With the second quarter of 2021 underway and good economic indicators on the horizon, many of us are optimistic that enterprises of all kinds will flourish as the gravest dangers of the pandemic recede.
What does this time of transition mean for leadership? We won't be restricted like we've been since COVID-19 took us hostage, but we won't be living in a world quite like the pre-pandemic one either. Should we take a new tack?
According to leadership development expert Randy Goruk, leadership right now isn't much different than it is during any other time, good or bad. The skills and qualities that see us through routine challenges, as well as help us address events that take us by surprise, are exactly what we need to get us through. This notion is reassuring.
In March 2020, Goruk listed five things an effective leader must be able to do:
"It will be easier to make the correct decision if you stay grounded by your values, your mission, and your vision for the future," Goruk added. "You must embrace accountability—don't wait for someone else to take action. You are the leader."
Goruk's clarity reminds me of comments colleagues in the payments industry made when discussing how they and their companies pivoted to meet the needs of customers when the pandemic took hold. Members of The Green Sheet Advisory Board, for example, gave us a glimpse of leadership in action when they shared how they dealt with the crisis in our Dec. 14 and 28, 2020, and Jan. 11, 2021, issues.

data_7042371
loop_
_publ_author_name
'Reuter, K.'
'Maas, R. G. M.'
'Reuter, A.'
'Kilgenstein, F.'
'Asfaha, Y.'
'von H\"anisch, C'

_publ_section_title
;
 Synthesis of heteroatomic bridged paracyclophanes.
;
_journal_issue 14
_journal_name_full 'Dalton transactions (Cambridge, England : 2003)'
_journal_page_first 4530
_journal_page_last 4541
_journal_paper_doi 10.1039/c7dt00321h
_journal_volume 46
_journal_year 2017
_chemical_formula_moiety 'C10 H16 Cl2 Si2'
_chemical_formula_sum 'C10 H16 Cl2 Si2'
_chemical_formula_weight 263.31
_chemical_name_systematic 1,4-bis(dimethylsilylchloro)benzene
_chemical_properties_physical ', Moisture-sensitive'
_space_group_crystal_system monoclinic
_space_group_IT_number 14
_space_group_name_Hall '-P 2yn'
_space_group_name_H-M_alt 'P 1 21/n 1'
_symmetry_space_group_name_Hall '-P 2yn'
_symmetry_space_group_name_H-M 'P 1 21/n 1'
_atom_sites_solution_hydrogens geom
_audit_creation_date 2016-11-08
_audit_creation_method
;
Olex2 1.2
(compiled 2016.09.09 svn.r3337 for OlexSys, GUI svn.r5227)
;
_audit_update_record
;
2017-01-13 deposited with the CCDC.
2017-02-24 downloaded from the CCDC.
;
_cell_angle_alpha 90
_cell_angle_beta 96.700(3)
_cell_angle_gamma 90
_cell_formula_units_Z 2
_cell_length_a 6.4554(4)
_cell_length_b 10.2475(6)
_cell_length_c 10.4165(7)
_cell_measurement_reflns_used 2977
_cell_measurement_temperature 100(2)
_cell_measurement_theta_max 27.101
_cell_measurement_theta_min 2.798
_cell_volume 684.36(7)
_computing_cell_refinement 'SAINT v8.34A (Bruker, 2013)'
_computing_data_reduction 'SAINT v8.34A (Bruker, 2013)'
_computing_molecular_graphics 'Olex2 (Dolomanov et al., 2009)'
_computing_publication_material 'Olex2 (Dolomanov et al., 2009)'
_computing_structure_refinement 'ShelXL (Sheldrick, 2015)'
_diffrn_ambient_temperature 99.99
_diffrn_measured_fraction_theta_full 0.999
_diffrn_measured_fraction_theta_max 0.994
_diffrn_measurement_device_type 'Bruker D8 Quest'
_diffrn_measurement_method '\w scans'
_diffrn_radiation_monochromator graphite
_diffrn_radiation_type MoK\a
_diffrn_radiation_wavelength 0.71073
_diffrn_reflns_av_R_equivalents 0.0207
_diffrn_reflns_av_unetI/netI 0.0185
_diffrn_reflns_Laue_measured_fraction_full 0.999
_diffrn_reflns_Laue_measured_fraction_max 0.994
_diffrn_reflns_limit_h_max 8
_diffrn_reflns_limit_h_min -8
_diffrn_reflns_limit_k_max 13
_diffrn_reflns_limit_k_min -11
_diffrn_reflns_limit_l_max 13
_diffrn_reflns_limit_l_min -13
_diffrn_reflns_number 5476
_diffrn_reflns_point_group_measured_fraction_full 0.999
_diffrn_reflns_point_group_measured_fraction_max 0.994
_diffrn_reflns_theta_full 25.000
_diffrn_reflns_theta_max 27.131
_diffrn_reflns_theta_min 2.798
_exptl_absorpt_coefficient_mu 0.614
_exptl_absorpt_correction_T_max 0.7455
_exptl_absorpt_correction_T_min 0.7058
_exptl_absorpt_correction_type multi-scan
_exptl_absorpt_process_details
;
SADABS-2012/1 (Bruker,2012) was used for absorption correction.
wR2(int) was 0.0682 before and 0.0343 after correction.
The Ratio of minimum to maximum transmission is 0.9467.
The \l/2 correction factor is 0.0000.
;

I have full confidence we will all continue to adapt as conditions change, doing what is necessary to facilitate commerce and widen access to ever more innovative and inclusive forms of payment acceptance and business services.
In a sense, we are all beginning anew, learning from what worked well in the prior year and creating new models of work going forward. Here are some things to keep in mind during this hopeful time of opening up:
As some people return to the office or to the field, others work from home permanently, and some adopt a combination of in-person and remote work, be mindful that people often need reassurance during transition—even during times of positive change. Go out of your way to check in with folks and let them know how to get support as we all participate in creating our new normal.
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